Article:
by Stephen Tall on October 3, 2014
Lib Dem Voice has polled our members-only forum to discover what Lib Dem members think of various political issues, the Coalition, and the performance of key party figures. Some 735 party members responded – thank you – and we’re publishing the full results.
Members back Coalition with Conservatives by 80% to 17%
Do you support or oppose the Lib Dems being in the Coalition Government with the Conservatives? (Changes since last time question asked, April 2014).
80% (-1%) – Support
17% (+1%) – Oppose
3% (n/c) – Don’t know / No opinion
No matter what the travails of the Coalition — and there have been plenty in the past four-and-a-half years — the high support for the Lib Dems being in coalition with the Conservatives hasn’t shifted significantly. We’ve asked this tracker question 20 times, and the range has been 74% (September 2012, after Lords reform was blocked) to 85% (November 2010, our first post-tuition fees U-turn survey). This month’s is pretty much bang in the middle of those, at 80%. The net support of +63% is the same as we recorded in December 2013.
Clegg’s leadership: net +2% satisfied
What is your view of Nick Clegg’s performance as Lib Dem leader?
12% – Very satisfied
38% – Satisfied
Total satisfied = 50% (-3%)
25% – Dissatisfied
23% – Very dissatisfied
Total dissatisfied = 48% (+3%)
2% – Don’t know / No opinion
Satisfaction among members with Nick Clegg’s leadership of the party has dipped again: having plunged to just +1% a year ago, it recovered to +12% in December 2013. In April, before the local and European elections, it stood at +8% and now it’s just +2%.
54% of Lib Dems say party on “right course”
Do you think, as a whole, the Liberal Democrats are on the right course or on the wrong track?
54% (-5%) – The right course
36% (+4%) – The wrong track
10% (+2%) – Don’t know / No opinion
The overall net satisfaction rating of the Lib Dems according to party members stands at +18% – down significantly on April’s +27% and the second lowest figure we’ve recorded during the Coalition. As recently as February 2012, the net satisfaction rating stood at whopping +49%: the month before the NHS Bill row. On the plus side, it’s not yet hit the rock bottom +9% recorded in September 2012 after the collapse of Lords reform.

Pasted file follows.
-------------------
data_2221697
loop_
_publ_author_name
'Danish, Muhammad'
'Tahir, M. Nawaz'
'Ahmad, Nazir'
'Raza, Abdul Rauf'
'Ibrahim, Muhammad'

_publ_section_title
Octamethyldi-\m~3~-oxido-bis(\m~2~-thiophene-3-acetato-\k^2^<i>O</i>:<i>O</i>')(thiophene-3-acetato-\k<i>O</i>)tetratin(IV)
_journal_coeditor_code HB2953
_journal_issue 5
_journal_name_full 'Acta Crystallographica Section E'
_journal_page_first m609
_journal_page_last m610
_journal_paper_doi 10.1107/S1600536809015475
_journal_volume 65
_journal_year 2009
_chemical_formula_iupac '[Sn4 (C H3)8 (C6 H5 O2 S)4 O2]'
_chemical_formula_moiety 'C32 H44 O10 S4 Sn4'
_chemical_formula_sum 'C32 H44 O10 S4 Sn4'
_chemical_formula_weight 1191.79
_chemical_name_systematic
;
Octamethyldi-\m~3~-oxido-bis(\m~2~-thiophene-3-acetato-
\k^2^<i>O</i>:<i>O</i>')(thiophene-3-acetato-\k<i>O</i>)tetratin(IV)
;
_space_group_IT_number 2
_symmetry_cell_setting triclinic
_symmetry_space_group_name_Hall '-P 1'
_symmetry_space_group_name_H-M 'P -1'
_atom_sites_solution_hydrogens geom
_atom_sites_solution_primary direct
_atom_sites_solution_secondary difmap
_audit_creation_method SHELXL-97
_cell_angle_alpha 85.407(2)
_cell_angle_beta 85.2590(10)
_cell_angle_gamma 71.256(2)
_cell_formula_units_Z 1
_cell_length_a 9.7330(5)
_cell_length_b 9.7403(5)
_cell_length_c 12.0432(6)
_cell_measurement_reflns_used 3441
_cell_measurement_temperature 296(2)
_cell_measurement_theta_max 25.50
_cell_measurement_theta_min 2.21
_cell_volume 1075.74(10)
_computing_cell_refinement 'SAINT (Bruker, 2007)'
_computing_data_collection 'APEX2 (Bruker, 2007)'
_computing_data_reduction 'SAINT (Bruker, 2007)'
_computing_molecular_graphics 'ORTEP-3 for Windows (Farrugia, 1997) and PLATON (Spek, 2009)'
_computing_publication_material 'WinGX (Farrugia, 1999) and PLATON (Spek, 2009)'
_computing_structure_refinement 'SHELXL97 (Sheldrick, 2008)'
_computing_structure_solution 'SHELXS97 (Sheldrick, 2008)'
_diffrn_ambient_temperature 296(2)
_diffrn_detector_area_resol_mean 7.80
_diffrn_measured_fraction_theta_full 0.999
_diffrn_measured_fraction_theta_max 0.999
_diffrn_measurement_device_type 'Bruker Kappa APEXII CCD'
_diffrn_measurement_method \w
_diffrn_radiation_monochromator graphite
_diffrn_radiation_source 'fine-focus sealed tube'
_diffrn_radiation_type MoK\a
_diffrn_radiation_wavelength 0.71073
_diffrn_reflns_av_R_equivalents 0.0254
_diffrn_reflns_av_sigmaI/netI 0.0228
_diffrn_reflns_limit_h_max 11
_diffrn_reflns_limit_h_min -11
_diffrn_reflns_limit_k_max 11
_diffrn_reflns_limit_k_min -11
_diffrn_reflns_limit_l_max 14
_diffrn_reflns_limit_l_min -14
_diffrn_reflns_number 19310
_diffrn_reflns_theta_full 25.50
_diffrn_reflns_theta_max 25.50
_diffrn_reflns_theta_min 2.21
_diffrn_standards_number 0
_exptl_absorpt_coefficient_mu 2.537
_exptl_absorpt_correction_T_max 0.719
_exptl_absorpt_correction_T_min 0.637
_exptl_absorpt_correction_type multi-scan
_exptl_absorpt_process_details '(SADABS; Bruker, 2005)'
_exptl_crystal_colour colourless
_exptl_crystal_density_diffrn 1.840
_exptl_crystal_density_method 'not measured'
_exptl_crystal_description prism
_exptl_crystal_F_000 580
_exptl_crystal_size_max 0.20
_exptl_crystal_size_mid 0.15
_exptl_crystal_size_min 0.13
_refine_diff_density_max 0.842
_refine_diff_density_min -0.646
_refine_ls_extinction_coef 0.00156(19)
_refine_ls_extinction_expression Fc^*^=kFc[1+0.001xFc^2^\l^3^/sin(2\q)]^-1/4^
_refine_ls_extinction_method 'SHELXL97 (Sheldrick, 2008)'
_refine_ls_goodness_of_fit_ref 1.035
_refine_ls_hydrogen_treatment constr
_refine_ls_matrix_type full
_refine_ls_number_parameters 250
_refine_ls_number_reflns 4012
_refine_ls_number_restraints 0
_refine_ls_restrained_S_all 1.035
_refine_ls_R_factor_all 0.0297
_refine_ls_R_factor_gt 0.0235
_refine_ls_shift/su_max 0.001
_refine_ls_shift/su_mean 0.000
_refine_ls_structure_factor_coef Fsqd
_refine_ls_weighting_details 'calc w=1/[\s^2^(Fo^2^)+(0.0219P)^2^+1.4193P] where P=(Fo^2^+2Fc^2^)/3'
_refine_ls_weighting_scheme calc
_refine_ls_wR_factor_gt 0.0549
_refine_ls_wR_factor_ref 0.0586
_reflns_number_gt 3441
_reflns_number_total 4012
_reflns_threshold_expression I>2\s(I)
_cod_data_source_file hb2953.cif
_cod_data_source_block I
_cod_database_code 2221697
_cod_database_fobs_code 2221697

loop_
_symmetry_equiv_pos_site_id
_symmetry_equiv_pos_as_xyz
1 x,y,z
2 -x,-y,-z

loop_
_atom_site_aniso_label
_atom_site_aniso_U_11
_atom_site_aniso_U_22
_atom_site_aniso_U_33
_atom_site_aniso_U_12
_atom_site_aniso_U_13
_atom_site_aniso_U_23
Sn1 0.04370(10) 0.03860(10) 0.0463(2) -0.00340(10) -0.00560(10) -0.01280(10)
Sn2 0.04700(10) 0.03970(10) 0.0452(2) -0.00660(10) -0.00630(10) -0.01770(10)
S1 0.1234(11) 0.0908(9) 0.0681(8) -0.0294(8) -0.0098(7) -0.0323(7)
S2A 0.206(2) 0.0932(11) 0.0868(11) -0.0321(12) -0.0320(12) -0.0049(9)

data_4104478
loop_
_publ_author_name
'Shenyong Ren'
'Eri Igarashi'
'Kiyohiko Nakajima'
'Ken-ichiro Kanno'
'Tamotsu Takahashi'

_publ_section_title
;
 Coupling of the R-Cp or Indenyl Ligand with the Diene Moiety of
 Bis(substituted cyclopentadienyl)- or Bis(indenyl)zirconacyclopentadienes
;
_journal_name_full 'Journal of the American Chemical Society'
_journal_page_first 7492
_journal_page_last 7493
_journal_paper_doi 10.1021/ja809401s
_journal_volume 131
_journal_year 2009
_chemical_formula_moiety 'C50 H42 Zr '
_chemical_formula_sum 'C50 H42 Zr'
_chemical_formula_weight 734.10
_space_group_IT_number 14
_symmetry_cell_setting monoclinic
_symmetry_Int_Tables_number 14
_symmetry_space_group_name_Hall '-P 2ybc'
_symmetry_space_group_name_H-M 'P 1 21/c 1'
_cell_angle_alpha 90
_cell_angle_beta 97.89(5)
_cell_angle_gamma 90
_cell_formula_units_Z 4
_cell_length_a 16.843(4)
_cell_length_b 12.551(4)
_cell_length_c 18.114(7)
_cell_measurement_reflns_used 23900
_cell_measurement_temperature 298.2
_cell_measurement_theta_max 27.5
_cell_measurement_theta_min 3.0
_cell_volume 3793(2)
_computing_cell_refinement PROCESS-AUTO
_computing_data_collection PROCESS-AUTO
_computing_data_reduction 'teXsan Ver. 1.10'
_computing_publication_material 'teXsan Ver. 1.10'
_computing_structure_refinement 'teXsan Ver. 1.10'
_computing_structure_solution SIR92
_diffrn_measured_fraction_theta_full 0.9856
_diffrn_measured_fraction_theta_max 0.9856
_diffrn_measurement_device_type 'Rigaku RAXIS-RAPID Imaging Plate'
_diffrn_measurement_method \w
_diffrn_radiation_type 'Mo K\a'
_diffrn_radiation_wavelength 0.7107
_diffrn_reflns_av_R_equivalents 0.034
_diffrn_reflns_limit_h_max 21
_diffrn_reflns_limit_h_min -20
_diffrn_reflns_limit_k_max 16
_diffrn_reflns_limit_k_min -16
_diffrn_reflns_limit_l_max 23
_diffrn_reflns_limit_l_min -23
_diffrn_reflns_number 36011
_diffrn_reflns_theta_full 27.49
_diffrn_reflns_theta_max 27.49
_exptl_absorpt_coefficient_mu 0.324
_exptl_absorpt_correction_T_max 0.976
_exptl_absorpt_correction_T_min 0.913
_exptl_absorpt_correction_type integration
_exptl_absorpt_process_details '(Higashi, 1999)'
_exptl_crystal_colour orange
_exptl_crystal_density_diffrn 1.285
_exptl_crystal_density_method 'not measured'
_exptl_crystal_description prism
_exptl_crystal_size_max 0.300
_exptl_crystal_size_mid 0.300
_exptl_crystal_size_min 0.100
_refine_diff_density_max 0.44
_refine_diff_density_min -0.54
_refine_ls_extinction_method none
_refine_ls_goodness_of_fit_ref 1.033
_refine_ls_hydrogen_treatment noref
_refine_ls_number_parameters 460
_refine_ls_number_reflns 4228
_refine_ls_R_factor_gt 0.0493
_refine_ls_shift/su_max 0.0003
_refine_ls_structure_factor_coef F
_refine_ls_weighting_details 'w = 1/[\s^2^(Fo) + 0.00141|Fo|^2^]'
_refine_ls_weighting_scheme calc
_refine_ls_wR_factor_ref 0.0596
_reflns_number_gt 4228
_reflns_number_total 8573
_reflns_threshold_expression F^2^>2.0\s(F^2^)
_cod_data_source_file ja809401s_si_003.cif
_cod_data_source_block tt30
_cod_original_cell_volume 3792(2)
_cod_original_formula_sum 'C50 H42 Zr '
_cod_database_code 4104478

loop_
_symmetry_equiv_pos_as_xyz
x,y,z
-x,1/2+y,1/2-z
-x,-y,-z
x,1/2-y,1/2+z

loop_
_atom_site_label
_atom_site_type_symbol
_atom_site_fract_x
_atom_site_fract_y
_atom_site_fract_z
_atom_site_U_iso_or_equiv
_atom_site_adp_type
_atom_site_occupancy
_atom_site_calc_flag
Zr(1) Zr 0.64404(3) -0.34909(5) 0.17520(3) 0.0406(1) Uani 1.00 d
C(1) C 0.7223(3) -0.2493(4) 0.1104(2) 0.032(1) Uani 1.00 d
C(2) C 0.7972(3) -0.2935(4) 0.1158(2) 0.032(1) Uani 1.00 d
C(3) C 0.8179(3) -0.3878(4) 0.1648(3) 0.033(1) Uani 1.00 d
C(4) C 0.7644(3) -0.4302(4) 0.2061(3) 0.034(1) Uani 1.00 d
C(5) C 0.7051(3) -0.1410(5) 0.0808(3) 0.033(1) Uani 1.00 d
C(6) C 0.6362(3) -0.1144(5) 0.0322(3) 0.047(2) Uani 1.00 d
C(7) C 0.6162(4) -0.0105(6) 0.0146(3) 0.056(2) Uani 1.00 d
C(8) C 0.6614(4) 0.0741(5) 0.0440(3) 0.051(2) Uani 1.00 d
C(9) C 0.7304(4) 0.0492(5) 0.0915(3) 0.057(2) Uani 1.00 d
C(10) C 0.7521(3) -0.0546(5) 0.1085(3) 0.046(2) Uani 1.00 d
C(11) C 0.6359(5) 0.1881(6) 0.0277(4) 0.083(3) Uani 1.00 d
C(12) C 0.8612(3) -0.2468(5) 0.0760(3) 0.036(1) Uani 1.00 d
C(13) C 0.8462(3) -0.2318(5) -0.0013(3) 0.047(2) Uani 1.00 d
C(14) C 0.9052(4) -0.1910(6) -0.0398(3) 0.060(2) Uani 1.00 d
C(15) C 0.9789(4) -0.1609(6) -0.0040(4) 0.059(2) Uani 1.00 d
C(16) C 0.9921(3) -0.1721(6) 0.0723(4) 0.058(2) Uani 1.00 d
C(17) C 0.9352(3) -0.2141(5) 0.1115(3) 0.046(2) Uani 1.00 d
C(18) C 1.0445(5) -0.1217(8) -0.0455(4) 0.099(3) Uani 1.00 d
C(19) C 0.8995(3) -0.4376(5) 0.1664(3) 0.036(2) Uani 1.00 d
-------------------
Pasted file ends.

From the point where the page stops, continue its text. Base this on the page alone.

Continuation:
Net +24% approval rating for Coalition’s record
Do you approve or disapprove of the Coalition Government’s record to date?
56% (-6%) – Approve
32% (+4%) – Disapprove
12% (+2%) – Don’t know
Approval of the Coalition Government’s record has taken a big hit since April – down from +34% to just +24%. That’s the same as it was a year ago, though better than the +4% of September 2012.
80% want the Coalition to last well into 2015
When would you like the Coalition to end?
9% (n/c) – As soon as possible
5% (-3%%) – It should end this year
41% (+1%) – It should stop shortly before the 2015 general election so the two Coalition parties can set out their different plans
40% (n/c) – It should continue right up to the 2015 general election
3% (-1%) – It should continue beyond the 2015 general election
1% (+1%) – Don’t know / No opinion
As you might expect, given the strong continuing overall support for sticking with the Coalition, 4-in-5 (81%) party members actively want the Coalition to last well into 2015 — though there is a pretty even division on whether it should continue right up to the dissolution of parliament, or cease a decent interval beforehand to allow for full-on differentiation. Interestingly, though opposition to the Coalition stands at 17% according to our survey (see above), just 9% actually want the Coalition to come to an immediate end.
67% of party members expect Lib Dems to slip below 40 seats in 2015
How many Lib Dem MPs do you think will be elected at the next general election (expected in May 2015)?
2% (n/c) – More than current 57 MPs
6% (-5%) – Between 50 and 57 MPs
21% (-7%) – Between 40 and 49 MPs
37% (+6%) – Between 30 and 40 MPs
30% (+7%) – Fewer than 30 MPs
4% (n/c) – Don’t know
This is the sixth time we’ve asked this question. The first, in March 2013, was immediately after the Lib Dems’ tightly-fought hold in the Eastleigh by-election: back then, 28% of party members expected the Lib Dem to hold at least 50 seats. That proportion now stands at just 8%. In December 2013, a majority (52%) expected the party to hold at least 40 seats. This has now flipped, with two-thirds of Lib Dems (67%) now expecting the party to slip back below 40 seats in May 2015.
60% of Lib Dems say party achieving influence in Government
How would you rate the extent of the Liberal Democrat influence within the Coalition Government, where 10 is highly influential, and 1 indicates no influence.
1 = 1%
2 = 6%
3 = 13%
4 = 11%
5 = 9%
Lacking influence = 40% (+2%)
6 = 20%
7 = 25%
8 = 11%
9 = 3%
10 = 1%
Achieving influence = 60% (-2%)
By a pretty solid 3:2 ratio Lib Dem members are more likely to rate the Lib Dems as achieving influence within the Coalition – the 60% taking a positive view is a bit down on April’s 62%, but a bit up on a year ago (58%). Party members, in the main, seem to be buying the idea the Lib Dems are making a real difference – the question is whether the voters will do so by May 2015.
* Stephen Tall is Co-Editor of Liberal Democrat Voice, and editor of the 2013 publication, The Coalition and Beyond: Liberal Reforms for the Decade Ahead. He is also a Research Associate for the liberal think-tank CentreForum and writes at his own site, The Collected Stephen Tall.